Why A Beloved California Grocery Store Looks Like A Bowling Alley

For most, grocery shopping is merely a mundane weekly chore with the goal of getting in and out as fast as possible. But some specialty markets are particularly unique, with theatrical features and specialty product curation that transform the act of grocery shopping from humble errand to exciting event.

From Erewhon's extra boujee health food products in Los Angeles to Jungle Jim's impressive tanks of live freshwater fish in Ohio, there are plenty of grocery shops out there that deserve a slow browse through the aisles. The famous Berkeley Bowl Marketplace, whose original location occupied a former bowling alley of the same name in Berkeley, California, ticks the boxes for unique space, specialty produce, and affordability.

At this grocery store, lanes where shiny bowling balls used to barrel toward white pins have become plentiful aisles of fragrant fruits and veggies. Berkeley Bowl is best known for its sprawling produce section; it takes up a majority of the market and displays a wide variety of fresh local and exotic produce, from organic California avocados to gingko nuts to Indian bitter melon.

Berkeley Bowl's unique history

Per Eater, the history of Berkeley Bowl began in the 70s when Berkeley Bowl Bowling Alley, located on 2777 Shattuck Avenue near the UC Berkeley campus, shut its lanes. In 1977, locals Glen and Dianne Yasuda were looking to open a local grocery store and found its home in the former bowling alley.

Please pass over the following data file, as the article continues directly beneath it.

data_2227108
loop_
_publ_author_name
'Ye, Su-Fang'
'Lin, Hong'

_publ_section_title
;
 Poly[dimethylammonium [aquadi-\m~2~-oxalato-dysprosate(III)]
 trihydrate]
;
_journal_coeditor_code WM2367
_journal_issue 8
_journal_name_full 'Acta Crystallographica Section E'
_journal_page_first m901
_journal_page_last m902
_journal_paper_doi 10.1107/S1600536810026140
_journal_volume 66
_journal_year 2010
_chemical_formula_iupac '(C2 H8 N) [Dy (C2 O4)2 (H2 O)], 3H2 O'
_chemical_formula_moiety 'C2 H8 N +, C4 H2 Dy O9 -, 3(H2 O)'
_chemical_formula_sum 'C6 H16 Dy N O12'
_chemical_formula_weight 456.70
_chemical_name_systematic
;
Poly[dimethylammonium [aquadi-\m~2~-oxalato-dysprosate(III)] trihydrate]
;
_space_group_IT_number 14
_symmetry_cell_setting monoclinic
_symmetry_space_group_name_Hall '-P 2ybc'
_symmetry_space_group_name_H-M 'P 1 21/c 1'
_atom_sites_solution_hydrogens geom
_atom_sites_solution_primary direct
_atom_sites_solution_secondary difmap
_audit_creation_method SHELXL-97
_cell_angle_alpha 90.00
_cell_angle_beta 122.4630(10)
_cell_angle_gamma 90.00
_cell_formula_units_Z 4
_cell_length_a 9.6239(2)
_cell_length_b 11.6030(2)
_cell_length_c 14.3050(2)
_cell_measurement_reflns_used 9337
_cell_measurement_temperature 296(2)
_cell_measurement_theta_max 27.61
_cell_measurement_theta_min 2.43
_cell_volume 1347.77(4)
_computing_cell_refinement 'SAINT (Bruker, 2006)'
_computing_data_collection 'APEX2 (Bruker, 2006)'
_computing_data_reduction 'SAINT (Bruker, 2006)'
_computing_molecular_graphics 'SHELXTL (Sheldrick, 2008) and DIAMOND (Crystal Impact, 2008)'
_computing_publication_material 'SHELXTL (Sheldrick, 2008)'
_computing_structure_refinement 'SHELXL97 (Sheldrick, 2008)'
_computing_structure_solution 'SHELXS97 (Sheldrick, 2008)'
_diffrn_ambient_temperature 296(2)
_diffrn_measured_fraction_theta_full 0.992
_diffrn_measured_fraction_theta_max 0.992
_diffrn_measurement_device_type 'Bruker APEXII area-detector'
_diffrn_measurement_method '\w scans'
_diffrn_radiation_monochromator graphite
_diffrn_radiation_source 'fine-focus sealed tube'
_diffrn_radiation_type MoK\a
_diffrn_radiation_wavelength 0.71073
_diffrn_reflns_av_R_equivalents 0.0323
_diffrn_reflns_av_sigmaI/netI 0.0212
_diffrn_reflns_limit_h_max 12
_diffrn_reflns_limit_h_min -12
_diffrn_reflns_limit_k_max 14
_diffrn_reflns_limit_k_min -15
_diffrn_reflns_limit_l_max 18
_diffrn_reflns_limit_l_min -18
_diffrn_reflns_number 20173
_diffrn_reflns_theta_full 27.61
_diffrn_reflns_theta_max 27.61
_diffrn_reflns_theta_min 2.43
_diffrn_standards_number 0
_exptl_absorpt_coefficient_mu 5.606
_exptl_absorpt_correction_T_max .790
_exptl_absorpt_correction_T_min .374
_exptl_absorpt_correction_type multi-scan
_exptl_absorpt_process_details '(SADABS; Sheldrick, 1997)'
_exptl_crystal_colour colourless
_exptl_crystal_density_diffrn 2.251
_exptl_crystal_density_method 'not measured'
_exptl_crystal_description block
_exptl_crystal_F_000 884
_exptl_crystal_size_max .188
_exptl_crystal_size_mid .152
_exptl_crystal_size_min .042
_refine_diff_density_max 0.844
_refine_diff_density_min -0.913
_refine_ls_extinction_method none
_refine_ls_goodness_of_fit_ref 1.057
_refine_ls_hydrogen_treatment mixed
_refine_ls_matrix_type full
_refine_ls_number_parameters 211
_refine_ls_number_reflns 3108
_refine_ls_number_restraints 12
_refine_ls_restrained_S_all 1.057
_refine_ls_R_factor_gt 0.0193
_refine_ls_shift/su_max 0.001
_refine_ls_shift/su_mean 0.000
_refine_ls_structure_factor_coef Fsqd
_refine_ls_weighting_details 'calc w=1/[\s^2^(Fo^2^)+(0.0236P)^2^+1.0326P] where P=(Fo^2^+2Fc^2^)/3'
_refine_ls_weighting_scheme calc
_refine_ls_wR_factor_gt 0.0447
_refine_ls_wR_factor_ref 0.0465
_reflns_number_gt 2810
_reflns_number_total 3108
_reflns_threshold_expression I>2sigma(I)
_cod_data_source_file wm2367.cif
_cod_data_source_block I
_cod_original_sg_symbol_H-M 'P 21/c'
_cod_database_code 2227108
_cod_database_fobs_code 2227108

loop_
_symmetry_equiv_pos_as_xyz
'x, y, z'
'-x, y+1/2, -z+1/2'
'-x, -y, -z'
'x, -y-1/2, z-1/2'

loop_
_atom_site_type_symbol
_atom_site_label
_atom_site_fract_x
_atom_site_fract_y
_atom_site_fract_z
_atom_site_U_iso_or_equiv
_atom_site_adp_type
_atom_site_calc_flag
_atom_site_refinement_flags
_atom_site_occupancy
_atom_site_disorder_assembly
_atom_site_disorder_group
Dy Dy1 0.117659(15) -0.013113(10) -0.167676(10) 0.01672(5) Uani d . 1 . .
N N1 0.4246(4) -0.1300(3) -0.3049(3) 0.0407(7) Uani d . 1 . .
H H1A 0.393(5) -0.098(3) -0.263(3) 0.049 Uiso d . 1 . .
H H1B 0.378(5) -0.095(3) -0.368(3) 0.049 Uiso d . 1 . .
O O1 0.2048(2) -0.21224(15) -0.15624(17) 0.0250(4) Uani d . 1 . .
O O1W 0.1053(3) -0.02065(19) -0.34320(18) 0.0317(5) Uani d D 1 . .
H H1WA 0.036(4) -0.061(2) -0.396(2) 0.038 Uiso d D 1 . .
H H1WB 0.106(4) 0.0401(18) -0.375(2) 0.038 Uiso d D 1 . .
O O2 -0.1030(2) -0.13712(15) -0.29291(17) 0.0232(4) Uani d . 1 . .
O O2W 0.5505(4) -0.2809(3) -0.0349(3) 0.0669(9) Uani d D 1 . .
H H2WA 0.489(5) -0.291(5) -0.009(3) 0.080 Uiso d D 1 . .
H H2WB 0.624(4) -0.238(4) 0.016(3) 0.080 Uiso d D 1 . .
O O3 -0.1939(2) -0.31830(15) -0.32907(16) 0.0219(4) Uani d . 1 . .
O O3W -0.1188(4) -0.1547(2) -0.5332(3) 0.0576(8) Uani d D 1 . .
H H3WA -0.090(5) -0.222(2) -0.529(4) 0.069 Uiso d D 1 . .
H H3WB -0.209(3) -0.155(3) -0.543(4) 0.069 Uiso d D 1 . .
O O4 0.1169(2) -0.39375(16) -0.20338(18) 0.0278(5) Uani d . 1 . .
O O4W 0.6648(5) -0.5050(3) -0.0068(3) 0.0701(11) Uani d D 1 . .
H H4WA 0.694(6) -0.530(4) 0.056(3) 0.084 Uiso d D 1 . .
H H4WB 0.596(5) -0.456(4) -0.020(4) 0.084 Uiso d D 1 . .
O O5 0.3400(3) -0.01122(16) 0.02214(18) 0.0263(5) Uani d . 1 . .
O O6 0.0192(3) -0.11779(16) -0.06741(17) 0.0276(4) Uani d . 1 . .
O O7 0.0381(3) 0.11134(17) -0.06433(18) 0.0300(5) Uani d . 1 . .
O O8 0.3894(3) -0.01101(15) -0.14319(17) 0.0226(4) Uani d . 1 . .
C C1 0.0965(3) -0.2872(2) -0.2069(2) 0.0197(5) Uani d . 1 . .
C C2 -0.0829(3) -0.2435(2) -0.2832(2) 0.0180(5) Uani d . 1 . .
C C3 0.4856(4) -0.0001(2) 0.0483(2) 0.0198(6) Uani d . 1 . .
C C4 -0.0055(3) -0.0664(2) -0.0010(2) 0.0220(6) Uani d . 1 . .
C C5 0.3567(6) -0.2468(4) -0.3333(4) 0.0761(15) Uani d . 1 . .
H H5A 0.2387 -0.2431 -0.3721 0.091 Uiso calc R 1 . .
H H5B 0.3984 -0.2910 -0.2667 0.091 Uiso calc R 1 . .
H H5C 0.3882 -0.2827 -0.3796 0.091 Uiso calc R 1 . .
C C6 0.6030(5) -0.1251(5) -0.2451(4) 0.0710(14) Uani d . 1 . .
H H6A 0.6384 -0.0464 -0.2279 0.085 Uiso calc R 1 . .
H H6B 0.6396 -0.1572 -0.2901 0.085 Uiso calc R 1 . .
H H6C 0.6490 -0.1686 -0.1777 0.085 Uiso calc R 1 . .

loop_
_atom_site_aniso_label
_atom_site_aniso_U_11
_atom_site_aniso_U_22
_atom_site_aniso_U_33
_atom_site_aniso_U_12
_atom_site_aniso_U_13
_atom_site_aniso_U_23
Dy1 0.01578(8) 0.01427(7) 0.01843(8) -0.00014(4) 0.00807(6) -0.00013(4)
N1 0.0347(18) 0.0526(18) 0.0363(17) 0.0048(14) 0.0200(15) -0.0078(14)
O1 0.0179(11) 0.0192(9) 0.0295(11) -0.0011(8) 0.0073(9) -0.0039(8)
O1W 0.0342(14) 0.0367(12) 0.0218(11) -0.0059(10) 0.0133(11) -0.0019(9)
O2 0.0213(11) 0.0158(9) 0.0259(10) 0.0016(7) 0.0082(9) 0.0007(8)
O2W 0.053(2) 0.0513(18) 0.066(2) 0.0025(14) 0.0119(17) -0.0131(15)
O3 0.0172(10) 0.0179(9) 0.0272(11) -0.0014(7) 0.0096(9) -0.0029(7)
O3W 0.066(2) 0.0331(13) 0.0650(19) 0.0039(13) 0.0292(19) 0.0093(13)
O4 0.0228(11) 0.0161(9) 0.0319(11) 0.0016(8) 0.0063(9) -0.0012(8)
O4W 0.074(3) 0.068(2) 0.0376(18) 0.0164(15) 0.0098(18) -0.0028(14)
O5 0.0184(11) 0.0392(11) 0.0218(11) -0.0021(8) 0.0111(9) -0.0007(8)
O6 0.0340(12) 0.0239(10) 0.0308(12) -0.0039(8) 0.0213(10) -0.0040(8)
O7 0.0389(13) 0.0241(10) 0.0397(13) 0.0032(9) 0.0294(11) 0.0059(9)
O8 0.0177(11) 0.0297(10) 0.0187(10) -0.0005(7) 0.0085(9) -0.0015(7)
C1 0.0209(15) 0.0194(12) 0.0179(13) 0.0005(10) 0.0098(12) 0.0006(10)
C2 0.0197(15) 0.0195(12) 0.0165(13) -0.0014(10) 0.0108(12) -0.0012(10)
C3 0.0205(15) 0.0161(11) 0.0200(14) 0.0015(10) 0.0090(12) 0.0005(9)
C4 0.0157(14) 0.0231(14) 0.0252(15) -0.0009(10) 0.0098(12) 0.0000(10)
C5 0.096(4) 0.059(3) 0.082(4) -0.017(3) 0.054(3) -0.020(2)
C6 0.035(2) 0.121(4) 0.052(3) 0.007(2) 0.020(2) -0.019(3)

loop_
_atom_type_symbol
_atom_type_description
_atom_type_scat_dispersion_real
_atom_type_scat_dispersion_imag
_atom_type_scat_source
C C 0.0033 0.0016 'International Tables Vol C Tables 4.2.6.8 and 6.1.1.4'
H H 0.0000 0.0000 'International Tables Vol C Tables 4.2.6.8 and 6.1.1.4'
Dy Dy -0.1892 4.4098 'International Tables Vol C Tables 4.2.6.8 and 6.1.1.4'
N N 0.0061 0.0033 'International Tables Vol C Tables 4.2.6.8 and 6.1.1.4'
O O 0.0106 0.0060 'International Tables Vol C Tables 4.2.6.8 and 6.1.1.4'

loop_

Not only is Berkeley Bowl the city's most popular grocery store, but it has also earned national and international recognition as one of the most renowned retailers of exotic fruits and vegetables. This popularity caused them to outgrow the old bowling alley. In 1999 they moved into a larger space on 2020 Oregon Street, according to the Berkeley Bowl website. In 2009, they opened up a second location, Berkeley Bowl West, in a former Heinz Ketchup factory. 

Berkeley Bowl's popularity also helped teach the community about extraordinary produce from around the world not normally seen in the states. This impact can be seen in Laura McLively's "Berkeley Bowl Cookbook,"  which offers "recipes for a panoply of fruits and vegetables that have been largely overlooked or forgotten in popular cuisine." 

Though it's grown from a mom-and-pop grocer to an internationally recognized institution, Berkeley Bowl's values have remained the same: to offer affordable, diverse produce to the local community. The store hasn't forgotten its roots, either — to preserve the rich history of the bowling alley, both Berkeley Bowl locations have tables made with the wood from the original bowling lanes